Blog Archives

Dog

 

Is your dog reactive to the sound of the leash? Do they start to get anxious when you put your shoes on or grab your keys? Many dogs have learned that these cues mean something! Whether good or bad, dogs often learn to react accordingly to the stimulus itself. So how do you change that reaction? By desensitizing them to whatever the stimulus is.

Lets use the example of grabbing the leash. Start by picking the leash up and putting it back down repeatedly. Do this often and randomly. The more often this act is not associated with the dog actually going outside, the less likely they are to react as if it is. Practice doing this over and over when you have no intention of going outside.

When it is time to go outside, pick the leash up and start to move towards the dog. If there is any reaction whatsoever, put the leash back down and walk away. Continue this pattern of picking the leash up and putting the leash on the dog and heading outside. If there is any excited response at any time, move back, put the leash down and walk away. You want the dog to realize that the only thing that will get them on the leash and out the door is calmness!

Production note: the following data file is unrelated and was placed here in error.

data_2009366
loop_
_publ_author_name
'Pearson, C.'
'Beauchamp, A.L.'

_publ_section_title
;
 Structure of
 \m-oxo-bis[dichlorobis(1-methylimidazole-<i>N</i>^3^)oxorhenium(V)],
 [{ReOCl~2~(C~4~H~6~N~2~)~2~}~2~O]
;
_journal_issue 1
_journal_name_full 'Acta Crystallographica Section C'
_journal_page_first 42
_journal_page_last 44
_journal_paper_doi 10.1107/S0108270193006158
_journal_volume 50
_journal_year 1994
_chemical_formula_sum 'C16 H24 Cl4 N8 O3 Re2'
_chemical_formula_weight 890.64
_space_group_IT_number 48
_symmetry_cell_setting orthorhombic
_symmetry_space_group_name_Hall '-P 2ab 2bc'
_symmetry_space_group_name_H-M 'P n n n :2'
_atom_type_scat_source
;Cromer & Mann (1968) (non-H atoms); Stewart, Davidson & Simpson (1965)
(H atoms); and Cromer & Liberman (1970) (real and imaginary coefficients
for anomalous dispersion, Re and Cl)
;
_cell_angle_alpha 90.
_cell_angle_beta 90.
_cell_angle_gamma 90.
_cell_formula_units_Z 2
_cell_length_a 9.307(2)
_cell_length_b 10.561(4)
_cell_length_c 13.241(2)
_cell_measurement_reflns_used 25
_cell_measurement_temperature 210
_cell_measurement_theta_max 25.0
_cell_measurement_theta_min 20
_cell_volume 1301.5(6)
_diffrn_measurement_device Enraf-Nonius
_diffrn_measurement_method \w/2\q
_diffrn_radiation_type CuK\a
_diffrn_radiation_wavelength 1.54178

This technique works for excitement or fear. Make sure you are careful not to move to quickly with a fearful or insecure dog. If your dog tends to have separation anxiety and the act of you grabbing the keys causes a response, use this technique of picking up keys repeatedly and also use a distraction (such as a kong filled with peanut butter) when you are about to leave.

|
No Comments

Girona, Spain

At least 30% of dogs have a phobia of loud noises. This time of year is particularly hard for our furry friends, and making sure they are comfortable and safe can help us avoid intense anxiety in our dogs and destruction in our homes. The best training technique is to work on some noise desensitization far ahead of time. Buying soundtracks with noises and playing them very softly at first while giving your dog lots of treats and love. Slowly increase the volume and continue to do so, never getting loud enough that your dog starts to get anxious. Practicing with noises such as thunder and fireworks in this manner will help your dog learn that there is nothing to fear with these noises, but rather loud noises = treats and love! If you’re left with two little time to do such training (like most are at the moment), try managing the environment to set your dog up for success. Keep a close eye on them today! If you have to leave them anywhere, give them lots of positive things to do such as a treat dispenser, peanut butter filled kong, new toys or chews, etc. Turn on some loud music to drown out the sound of fireworks or thunder. If thunder is the main issue, keep an eye on the weather and try to be home when there are suspected thunderstorms or hire a pet sitter to come by. Remember that anxiety is serious and avoiding it is very important for your dogs health. Happy 4th of July to everyone and their dogs, may you all have a rewarding holiday!

|
No Comments